Arguing from specific cases of failure, the PMI makes an inference to a generalization covering the instances, and advances the anti-realist case against the NMA by showing that the truth of a theory cannot be the best explanation for empirical success, because many theories that were empirically successful are now believed to be false.
The PMI has explicated the fact that it is not possible for the realist to support the claim that every component of science is true or approximately true, but does this provide a decisive refutation of realism?
The Realist Response to the PMI : Blocking Pessimism
The PMI has shown that it is unreasonable to believe that every scientific theory currently held to be true today will not be proven false in the future. What then would it be reasonable for the realist to believe? In building toward its conclusion, the PMI analyzes all of science, and thus all scientific theories. But is it reasonable to give all scientific theories equal weight when evaluating science as a whole?
Some theories are buttressed by a larger amount of support than others, and many theories belong to domains of inquiry that are immature or even suspect. Consider the evidence that exists to support atomic theory, and the number of successful theories in which atomism performs a crucial explanatory function, then contrast the viability of atomic theory with the unsubstantiated theory of water memory as put forth in the field of homeopathy. Both hypotheses claim to be scientific, but it is not logical to regard water memory as equal in worth or stature to atomism, however in examining science the PMI does precisely this, and undue regard is given to objectionable theories.
Still, the PMI may rightly be considered as having shown that it is unreasonable to believe that all of science is true or nearly true. However, in developing this conclusion the PMI has provided the realist with the basis for a counter-argument. Acting on suggestions found within the PMI, the realist response may be built upon a restatement of the PMI. Realism can move forward by replacing the unconditional requirement of absolute truth with the conditional requirement of approximate truth. In other words, realism can succeed if:
Condition i is a restatement of the PMI; that it is not reasonable to believe that every statement in every scientific theory is true or approximately true. Condition ii states that all theories and disciplines, past or present, should not count equally in the evaluation of science and theory; when determining whether or not to permit a theory into the collection of theories designated as "science," each theory must be assessed individually, taking into consideration factors such as the credibility of the scientist(s) involved and the maturity of the domain of inquiry. Condition iii states that the job of realists is to distinguish the elements of past theories that were necessary in achieving empirical success, and to show that these elements continue to play an indispensable theoretical role.
To illustrate these conditions, let us examine a specific case in which a theory previously held to be true was eventually proven to be false, by considering the replacement of Newtonian mechanics with Einstein's Theory of Relativity. Speaking strictly, the scientific community at large accepts that Newtonian mechanics are false, and that Relativity is the best available approximation at truth. However, many scientists who apply Relativity are working to move beyond it. The scientific community supports attempts to expand and even replace the Theory of Relativity, precisely because Einstein's theory is not regarded as immutable. Thus, condition i is satisfied. Newton's work is widely recognized as one of the greatest scientific achievements of all time, thus condition ii is satisfied. Now, let us consider condition iii. When dealing with the interactions of objects at low speeds (relative to the speed of light) and in conditions of weak gravity, both theories provide acceptable explanations. However, Newtonian mechanics is confirmable only until we encounter instances in which the curvature of space-time becomes so large that this explanation fails. Here we find that Einstein's explanation remains confirmable in every instance, and we see how it is that Relativity came to subsume Newtonian mechanics; Einstein developed Relativity by combining successful elements from Newtonian mechanics, such as the gravitational constant, with successful elements from other theories, and was thus able to construct an inference about nature that was more extensive than Newton's. When integrating predicates from several scientific models, Einstein's theory eliminated insecure elements, and preserved the key features of the original models that offered enduring representations of nature. Hence, condition iii is satisfied.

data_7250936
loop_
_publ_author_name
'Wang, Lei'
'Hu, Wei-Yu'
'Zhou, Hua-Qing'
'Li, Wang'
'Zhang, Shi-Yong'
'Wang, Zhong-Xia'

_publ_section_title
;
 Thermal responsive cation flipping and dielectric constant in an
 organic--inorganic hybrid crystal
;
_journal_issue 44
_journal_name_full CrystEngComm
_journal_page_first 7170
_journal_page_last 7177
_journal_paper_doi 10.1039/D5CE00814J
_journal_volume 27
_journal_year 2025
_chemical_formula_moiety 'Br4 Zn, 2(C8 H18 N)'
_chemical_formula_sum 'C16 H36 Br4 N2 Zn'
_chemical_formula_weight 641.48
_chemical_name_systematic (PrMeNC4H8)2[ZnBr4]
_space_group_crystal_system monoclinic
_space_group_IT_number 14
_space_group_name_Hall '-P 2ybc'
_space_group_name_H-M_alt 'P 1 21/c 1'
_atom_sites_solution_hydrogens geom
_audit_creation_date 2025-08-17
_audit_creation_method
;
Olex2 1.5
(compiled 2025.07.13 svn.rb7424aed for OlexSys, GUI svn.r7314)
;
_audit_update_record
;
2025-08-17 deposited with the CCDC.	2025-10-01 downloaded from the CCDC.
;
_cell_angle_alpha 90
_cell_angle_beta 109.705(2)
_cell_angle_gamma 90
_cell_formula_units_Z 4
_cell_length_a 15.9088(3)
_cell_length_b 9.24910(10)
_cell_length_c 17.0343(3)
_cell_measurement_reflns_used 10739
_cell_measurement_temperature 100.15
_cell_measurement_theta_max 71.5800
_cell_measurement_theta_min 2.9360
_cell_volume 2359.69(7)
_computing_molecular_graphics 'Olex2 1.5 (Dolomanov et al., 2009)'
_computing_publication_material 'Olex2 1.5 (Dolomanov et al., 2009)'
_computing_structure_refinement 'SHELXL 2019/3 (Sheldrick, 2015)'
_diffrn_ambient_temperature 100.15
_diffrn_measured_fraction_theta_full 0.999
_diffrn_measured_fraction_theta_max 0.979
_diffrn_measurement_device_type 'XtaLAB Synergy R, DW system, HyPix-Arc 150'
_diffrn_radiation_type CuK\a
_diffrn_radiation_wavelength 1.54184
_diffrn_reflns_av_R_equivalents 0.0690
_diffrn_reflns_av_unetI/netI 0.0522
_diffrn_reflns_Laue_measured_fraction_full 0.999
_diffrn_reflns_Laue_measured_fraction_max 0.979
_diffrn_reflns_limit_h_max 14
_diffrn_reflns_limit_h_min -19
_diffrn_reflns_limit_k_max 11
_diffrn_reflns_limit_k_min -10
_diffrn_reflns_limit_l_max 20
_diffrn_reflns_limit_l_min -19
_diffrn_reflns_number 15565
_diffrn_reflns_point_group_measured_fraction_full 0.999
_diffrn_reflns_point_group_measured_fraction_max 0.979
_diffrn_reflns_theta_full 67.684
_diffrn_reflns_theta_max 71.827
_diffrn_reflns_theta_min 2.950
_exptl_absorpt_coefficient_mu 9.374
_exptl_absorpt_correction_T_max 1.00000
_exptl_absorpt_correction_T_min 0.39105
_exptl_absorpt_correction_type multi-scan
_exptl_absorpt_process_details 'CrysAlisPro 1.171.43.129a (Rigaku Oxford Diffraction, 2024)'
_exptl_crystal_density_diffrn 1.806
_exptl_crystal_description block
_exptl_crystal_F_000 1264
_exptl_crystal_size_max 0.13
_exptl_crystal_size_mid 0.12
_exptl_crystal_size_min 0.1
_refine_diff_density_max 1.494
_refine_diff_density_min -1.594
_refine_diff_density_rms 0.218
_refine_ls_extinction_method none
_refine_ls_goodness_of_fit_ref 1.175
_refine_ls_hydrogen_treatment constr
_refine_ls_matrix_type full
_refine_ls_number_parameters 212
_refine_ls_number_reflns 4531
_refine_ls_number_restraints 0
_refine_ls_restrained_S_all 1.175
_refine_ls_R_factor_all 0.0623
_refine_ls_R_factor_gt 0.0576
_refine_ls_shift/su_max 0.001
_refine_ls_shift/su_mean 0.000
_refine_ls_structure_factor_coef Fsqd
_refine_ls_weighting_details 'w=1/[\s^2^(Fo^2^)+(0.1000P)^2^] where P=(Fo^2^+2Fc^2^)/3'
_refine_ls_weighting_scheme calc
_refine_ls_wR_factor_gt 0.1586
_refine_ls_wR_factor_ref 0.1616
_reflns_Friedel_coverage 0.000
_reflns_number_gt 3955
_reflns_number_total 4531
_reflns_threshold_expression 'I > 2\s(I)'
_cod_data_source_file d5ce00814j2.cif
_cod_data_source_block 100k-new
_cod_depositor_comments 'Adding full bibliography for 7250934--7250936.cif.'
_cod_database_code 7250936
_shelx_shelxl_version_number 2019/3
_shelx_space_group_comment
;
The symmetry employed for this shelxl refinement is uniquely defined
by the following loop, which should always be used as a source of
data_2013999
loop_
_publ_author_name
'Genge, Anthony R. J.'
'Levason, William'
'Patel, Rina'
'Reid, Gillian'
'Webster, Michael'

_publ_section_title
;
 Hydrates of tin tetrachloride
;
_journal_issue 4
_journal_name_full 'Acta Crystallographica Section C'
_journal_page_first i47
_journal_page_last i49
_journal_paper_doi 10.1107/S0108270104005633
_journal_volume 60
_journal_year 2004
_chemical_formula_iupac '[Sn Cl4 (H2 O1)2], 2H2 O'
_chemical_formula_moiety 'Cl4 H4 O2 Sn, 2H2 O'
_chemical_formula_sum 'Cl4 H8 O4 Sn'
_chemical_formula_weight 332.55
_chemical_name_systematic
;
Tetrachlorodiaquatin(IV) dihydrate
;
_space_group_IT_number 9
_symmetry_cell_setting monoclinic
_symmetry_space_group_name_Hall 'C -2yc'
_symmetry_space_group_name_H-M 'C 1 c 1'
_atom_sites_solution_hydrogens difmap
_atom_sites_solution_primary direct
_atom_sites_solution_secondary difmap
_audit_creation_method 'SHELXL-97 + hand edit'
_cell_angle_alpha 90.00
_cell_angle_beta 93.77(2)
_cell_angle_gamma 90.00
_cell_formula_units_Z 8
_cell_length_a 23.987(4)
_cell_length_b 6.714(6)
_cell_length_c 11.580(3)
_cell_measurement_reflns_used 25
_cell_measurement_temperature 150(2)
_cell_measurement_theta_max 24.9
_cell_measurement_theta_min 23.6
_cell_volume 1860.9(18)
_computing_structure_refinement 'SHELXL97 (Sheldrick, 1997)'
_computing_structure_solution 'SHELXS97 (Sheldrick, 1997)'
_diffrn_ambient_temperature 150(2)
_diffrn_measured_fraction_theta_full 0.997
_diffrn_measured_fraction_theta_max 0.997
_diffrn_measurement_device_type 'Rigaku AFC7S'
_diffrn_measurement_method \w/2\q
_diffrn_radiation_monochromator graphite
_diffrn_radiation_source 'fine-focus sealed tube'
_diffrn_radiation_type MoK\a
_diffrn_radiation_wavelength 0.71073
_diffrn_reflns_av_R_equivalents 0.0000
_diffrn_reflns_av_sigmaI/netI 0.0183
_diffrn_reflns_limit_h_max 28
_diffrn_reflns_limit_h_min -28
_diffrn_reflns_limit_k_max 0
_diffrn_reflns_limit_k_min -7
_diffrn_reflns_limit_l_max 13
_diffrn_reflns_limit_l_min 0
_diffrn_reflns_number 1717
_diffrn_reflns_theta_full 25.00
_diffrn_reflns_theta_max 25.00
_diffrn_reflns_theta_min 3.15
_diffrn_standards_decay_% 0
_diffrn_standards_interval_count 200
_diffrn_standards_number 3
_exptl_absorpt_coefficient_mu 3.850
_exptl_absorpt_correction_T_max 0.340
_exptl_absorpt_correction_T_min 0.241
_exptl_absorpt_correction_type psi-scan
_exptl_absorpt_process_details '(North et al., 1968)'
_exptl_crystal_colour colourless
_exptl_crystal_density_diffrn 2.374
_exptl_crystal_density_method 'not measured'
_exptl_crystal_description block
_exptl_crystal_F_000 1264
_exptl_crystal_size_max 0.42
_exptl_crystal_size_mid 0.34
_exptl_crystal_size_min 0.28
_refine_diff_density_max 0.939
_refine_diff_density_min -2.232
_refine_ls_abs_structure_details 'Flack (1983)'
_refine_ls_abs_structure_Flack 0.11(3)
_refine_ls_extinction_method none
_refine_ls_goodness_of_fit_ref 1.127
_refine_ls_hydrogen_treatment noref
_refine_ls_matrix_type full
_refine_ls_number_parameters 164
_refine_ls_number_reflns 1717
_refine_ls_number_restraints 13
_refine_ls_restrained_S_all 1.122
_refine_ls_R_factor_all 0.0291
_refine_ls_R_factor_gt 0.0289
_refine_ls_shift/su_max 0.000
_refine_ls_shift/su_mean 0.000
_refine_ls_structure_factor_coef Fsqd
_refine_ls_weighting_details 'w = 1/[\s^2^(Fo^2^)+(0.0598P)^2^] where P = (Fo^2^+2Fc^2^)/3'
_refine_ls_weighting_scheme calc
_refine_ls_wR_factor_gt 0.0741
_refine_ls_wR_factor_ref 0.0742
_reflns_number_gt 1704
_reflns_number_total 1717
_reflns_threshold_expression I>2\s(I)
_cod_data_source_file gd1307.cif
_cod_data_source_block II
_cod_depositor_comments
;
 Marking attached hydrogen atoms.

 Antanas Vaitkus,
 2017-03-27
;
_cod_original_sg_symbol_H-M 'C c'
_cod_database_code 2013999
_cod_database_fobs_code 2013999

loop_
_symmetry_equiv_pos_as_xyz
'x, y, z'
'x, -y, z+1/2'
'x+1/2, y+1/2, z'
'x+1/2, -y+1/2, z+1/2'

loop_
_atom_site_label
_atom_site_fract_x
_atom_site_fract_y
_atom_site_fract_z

How should we regard science? The anti-realist observes that many past theories have been acknowledged as acceptable explanations of reality and later disconfirmed, and argues that because there is no procedure for determining which theories will be proven false in the future it cannot be reasonable to believe that science is true or almost true. When faced with the fallibility of scientific theories, why should we be scientific realists?
In considering a scientific theory that has been proven false, the job of the realist is to demonstrate that though the theory was discredited it did in fact contain true or approximately true elements, and the theoretical elements and generalizations that contributed to the empirical success of the theory were preserved in consequential theories. Consequential theories provide a mechanism for refining earlier theories, enabling the scientist to filter out inconsequential elements. The theoretical elements and generalizations that did not contribute to the empirical success of a theory will be omitted from later theories, thus improving the overall truth or approximate truth of science as a whole. Acting on this recognition, the scientific realist can block the PMI.